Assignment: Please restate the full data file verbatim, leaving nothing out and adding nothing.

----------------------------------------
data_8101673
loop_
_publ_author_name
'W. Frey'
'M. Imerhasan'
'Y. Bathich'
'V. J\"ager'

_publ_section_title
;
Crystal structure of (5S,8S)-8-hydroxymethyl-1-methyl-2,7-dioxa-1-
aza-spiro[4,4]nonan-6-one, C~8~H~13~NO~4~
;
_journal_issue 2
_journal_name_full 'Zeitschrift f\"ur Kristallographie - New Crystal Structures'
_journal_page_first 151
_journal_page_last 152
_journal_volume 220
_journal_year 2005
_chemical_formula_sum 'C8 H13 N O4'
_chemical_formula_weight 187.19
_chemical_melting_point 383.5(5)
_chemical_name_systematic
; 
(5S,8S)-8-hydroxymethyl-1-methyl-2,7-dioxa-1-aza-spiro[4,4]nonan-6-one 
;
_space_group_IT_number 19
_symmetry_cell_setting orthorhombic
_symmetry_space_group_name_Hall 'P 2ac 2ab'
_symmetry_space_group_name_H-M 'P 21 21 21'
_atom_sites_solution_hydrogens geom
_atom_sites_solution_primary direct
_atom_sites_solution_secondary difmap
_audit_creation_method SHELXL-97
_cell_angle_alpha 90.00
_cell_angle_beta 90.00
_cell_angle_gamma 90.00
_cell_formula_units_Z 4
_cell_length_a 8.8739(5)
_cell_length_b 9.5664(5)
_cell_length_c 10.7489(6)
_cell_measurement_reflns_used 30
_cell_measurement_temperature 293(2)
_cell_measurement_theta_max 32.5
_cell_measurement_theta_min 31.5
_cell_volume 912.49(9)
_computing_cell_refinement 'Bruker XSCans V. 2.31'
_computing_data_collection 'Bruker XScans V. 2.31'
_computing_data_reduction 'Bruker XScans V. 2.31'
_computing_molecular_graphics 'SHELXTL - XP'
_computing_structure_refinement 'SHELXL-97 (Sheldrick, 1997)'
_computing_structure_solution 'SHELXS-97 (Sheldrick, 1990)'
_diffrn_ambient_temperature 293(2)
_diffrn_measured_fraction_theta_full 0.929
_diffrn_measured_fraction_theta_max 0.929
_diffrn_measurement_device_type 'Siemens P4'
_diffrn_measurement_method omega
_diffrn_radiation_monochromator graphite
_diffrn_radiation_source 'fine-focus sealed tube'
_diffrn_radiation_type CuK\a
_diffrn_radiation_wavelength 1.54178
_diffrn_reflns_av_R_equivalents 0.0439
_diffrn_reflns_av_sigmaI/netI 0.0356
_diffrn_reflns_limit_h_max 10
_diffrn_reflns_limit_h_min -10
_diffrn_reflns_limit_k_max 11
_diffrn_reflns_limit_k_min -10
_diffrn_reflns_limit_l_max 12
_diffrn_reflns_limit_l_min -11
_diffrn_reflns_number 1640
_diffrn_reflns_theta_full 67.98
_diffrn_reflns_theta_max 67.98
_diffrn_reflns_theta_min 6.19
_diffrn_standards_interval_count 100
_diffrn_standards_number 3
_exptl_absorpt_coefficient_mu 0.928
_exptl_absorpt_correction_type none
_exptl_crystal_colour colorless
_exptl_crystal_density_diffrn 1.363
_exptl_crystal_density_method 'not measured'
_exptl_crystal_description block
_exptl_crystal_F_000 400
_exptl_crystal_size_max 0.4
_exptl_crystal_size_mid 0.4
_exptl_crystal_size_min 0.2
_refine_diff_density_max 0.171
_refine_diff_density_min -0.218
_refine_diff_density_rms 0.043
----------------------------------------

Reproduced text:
data_8101673
loop_
_publ_author_name
'W. Frey'
'M. Imerhasan'
'Y. Bathich'
'V. J\"ager'

_publ_section_title
;
Crystal structure of (5S,8S)-8-hydroxymethyl-1-methyl-2,7-dioxa-1-
aza-spiro[4,4]nonan-6-one, C~8~H~13~NO~4~
;
_journal_issue 2
_journal_name_full 'Zeitschrift f\"ur Kristallographie - New Crystal Structures'
_journal_page_first 151
_journal_page_last 152
_journal_volume 220
_journal_year 2005
_chemical_formula_sum 'C8 H13 N O4'
_chemical_formula_weight 187.19
_chemical_melting_point 383.5(5)
_chemical_name_systematic
; 
(5S,8S)-8-hydroxymethyl-1-methyl-2,7-dioxa-1-aza-spiro[4,4]nonan-6-one 
;
_space_group_IT_number 19
_symmetry_cell_setting orthorhombic
_symmetry_space_group_name_Hall 'P 2ac 2ab'
_symmetry_space_group_name_H-M 'P 21 21 21'
_atom_sites_solution_hydrogens geom
_atom_sites_solution_primary direct
_atom_sites_solution_secondary difmap
_audit_creation_method SHELXL-97
_cell_angle_alpha 90.00
_cell_angle_beta 90.00
_cell_angle_gamma 90.00
_cell_formula_units_Z 4
_cell_length_a 8.8739(5)
_cell_length_b 9.5664(5)
_cell_length_c 10.7489(6)
_cell_measurement_reflns_used 30
_cell_measurement_temperature 293(2)
_cell_measurement_theta_max 32.5
_cell_measurement_theta_min 31.5
_cell_volume 912.49(9)
_computing_cell_refinement 'Bruker XSCans V. 2.31'
_computing_data_collection 'Bruker XScans V. 2.31'
_computing_data_reduction 'Bruker XScans V. 2.31'
_computing_molecular_graphics 'SHELXTL - XP'
_computing_structure_refinement 'SHELXL-97 (Sheldrick, 1997)'
_computing_structure_solution 'SHELXS-97 (Sheldrick, 1990)'
_diffrn_ambient_temperature 293(2)
_diffrn_measured_fraction_theta_full 0.929
_diffrn_measured_fraction_theta_max 0.929
_diffrn_measurement_device_type 'Siemens P4'
_diffrn_measurement_method omega
_diffrn_radiation_monochromator graphite
_diffrn_radiation_source 'fine-focus sealed tube'
_diffrn_radiation_type CuK\a
_diffrn_radiation_wavelength 1.54178
_diffrn_reflns_av_R_equivalents 0.0439
_diffrn_reflns_av_sigmaI/netI 0.0356
_diffrn_reflns_limit_h_max 10
_diffrn_reflns_limit_h_min -10
_diffrn_reflns_limit_k_max 11
_diffrn_reflns_limit_k_min -10
_diffrn_reflns_limit_l_max 12
_diffrn_reflns_limit_l_min -11
_diffrn_reflns_number 1640
_diffrn_reflns_theta_full 67.98
_diffrn_reflns_theta_max 67.98
_diffrn_reflns_theta_min 6.19
_diffrn_standards_interval_count 100
_diffrn_standards_number 3
_exptl_absorpt_coefficient_mu 0.928
_exptl_absorpt_correction_type none
_exptl_crystal_colour colorless
_exptl_crystal_density_diffrn 1.363
_exptl_crystal_density_method 'not measured'
_exptl_crystal_description block
_exptl_crystal_F_000 400
_exptl_crystal_size_max 0.4
_exptl_crystal_size_mid 0.4
_exptl_crystal_size_min 0.2
_refine_diff_density_max 0.171
_refine_diff_density_min -0.218
_refine_diff_density_rms 0.043